Representative Earl Blumenauer (D-Oregon) has long pushed for policies that would make U.S. agriculture greener, including linking crop insurance subsidies to conservation practices and making agriculture a central component of the Green New Deal.
For over a decade, he's been doggedly sounding the alarm on threats to bees and other pollinators, and proposing legislation to address those threats. On Wednesday, he introduced the Saving America's Pollinators Act for the third time (with some changes made along the way), with Jim McGovern (D-Massachusetts) as a co-sponsor and strong support from conservation groups including the Natural Resources Defense Council (NRDC), Friends of the Earth, and the Center for Biological Diversity.
In addition to establishing a Pollinator Protection Board explicitly free from pesticide industry representation, the bill would make sweeping changes to the commodity agriculture status quo by immediately canceling the registration of neonicotinoids until they undergo further review. These systemic insecticides, called neonics for short, are used to coat the vast majority of corn and soy seeds planted in the U.S. and farmers spray them on many fruit and vegetable crops.
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Although Blumenauer admits the bill has little chance of advancing or becoming law, a lot has changed since he first shone a light on the issue in 2007. Neonics' devastating impacts on bees and other pollinators are now well-established, while more recent research is showing the chemicals can leach into soil and water and negatively affect aquatic animals, birds, mammals, and entire ecosystems. Policymakers in the European Union, Canada, and some U.S. states have also instituted various bans and restrictions on their use.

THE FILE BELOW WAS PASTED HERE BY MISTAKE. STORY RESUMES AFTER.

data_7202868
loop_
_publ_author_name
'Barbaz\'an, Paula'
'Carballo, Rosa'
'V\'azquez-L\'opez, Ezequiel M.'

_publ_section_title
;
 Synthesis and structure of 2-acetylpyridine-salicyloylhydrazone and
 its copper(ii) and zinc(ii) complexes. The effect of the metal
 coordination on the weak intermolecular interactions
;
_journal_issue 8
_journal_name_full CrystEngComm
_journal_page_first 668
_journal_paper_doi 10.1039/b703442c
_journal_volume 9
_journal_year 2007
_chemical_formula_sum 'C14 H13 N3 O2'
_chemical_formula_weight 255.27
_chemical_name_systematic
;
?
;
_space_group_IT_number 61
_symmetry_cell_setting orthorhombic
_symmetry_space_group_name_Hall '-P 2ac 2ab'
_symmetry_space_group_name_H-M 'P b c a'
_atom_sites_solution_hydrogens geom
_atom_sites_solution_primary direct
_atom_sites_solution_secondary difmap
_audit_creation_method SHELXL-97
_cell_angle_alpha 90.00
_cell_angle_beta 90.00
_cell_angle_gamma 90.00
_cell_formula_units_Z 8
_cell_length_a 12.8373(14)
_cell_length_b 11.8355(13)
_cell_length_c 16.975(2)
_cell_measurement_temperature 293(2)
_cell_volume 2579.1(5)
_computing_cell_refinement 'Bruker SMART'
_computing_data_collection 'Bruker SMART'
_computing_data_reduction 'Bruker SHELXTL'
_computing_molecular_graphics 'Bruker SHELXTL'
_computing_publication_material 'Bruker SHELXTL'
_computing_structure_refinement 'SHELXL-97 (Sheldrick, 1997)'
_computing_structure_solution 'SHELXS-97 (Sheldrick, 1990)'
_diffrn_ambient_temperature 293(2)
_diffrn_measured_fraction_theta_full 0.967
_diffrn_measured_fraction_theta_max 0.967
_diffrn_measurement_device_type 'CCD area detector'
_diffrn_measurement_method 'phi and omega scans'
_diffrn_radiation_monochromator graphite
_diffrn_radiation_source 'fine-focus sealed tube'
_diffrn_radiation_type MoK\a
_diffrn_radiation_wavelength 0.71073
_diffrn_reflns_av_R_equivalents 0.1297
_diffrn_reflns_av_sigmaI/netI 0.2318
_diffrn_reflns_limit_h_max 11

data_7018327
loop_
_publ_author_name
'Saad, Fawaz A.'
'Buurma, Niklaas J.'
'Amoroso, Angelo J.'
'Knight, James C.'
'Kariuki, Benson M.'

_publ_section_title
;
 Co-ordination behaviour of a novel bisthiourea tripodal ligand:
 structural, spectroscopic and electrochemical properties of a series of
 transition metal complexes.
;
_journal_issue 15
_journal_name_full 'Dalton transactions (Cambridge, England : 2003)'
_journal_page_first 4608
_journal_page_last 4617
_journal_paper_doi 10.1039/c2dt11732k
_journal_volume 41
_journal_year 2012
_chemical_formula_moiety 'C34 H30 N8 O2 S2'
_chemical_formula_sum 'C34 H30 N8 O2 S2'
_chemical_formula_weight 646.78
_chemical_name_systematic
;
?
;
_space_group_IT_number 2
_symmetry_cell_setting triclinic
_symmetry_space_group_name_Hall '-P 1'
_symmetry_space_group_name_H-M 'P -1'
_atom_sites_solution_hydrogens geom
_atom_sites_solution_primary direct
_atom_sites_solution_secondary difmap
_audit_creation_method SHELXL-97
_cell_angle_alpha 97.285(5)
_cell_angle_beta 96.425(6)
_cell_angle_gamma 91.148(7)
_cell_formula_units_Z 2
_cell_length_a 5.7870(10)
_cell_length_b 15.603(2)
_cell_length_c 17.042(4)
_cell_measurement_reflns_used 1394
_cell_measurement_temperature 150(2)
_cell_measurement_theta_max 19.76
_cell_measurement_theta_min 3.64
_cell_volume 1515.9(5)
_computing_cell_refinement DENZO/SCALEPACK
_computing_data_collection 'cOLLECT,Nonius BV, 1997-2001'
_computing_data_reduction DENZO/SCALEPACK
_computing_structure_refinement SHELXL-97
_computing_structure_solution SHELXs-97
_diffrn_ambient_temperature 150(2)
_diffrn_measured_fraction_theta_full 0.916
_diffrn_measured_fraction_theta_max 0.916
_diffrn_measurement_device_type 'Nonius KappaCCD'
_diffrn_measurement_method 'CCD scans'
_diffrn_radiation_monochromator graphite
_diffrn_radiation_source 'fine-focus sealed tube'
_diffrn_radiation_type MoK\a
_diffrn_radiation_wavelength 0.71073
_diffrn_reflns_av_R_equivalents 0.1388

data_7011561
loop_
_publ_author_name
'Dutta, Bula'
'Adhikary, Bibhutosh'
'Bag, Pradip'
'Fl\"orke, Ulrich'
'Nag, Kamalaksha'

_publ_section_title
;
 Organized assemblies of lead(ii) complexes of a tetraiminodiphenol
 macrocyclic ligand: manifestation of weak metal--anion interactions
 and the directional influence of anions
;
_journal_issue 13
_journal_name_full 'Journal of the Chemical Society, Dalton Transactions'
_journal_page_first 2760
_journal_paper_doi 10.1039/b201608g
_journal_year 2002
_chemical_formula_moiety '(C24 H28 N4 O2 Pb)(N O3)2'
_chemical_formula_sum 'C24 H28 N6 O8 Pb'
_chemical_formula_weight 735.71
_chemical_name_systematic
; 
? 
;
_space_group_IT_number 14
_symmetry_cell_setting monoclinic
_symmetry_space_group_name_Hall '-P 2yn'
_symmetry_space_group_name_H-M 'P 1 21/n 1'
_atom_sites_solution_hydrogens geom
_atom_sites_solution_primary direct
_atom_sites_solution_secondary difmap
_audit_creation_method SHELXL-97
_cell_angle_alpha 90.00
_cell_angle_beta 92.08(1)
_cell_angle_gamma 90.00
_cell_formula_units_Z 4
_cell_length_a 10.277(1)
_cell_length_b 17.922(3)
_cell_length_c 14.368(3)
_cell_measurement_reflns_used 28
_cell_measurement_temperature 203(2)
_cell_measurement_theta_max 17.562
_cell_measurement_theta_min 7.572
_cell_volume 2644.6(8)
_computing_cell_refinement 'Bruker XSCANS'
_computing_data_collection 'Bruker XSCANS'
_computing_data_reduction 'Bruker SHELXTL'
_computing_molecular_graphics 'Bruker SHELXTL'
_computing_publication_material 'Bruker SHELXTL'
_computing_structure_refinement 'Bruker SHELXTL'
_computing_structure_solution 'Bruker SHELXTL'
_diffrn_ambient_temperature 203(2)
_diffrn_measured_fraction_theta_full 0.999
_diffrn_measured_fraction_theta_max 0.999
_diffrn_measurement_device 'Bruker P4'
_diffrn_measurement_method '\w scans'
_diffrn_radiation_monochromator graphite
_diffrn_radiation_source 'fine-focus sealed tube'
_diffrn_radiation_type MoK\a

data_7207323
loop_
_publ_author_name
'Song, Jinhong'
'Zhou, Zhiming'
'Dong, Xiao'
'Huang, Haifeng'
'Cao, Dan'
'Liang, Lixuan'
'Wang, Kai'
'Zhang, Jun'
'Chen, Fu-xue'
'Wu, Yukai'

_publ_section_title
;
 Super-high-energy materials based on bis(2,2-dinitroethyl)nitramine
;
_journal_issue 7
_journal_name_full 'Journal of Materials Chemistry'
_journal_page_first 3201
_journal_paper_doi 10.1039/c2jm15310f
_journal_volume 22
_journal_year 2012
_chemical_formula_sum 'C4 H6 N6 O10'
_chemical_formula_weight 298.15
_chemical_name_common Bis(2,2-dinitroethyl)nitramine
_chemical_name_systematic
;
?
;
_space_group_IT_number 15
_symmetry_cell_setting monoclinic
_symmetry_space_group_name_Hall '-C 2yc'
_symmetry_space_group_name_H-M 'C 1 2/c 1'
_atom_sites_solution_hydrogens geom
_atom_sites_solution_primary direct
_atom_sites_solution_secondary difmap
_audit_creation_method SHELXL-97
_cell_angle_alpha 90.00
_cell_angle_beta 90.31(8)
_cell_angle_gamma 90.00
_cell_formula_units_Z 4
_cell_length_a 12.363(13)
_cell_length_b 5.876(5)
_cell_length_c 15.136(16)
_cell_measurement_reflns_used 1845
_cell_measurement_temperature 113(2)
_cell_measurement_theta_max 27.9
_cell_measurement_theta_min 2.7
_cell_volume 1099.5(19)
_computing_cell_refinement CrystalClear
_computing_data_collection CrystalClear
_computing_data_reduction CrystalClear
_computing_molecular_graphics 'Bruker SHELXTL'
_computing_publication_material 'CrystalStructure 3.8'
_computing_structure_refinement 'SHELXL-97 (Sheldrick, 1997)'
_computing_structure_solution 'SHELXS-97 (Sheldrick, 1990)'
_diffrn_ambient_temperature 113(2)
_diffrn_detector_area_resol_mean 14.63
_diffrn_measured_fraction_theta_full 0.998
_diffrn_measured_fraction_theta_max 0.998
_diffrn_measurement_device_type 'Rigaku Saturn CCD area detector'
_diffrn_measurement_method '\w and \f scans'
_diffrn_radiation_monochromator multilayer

Still, the U.S. has allowed most farmers in most places to continue using neonics, and while evidence shows their use as treatments on commodity corn seeds may not ultimately benefit crops or farmers, it hasn't slowed down their use. And in places like Florida and California, citrus growers rely on them to battle pests.
The day before he introduced the bill, Blumenauer spoke with Civil Eats to discuss why he's convinced banning these pesticides is critical and what the path forward looks like.
You've introduced this bill a few times. What makes you want to keep bringing it back session after session?
Pollinators play a critical role in the food supply. Three quarters of the foods that make life interesting and healthy involve pollination. On a global scale, we're talking about upwards of $200 billion dollars a year, and we continue to see pollinator populations struggling. We lost an estimated one-third of honeybee colonies between 2016 and 2018. National honey crops have remained at record low levels, and the scientific evidence that we are creating this with nicotine-derived pesticides, neonicotinoids, [is increasing]. To be clear, it also exposes humans, especially farmworkers [to health risks].
Other parts of the world are moving: The E.U. has permanently banned the outdoor usage of several neonicotinoids, and we've got some [laws] in Oregon, in Portland and Eugene, and Maryland that have restricted the use. [California may also soon restrict use.] But the federal government has not. And in fact, Trump's EPA allowed bee-killing pesticides back on the market—and announced it was suspending data collection for its annual honeybee survey, which gives us the information to track the honeybee population.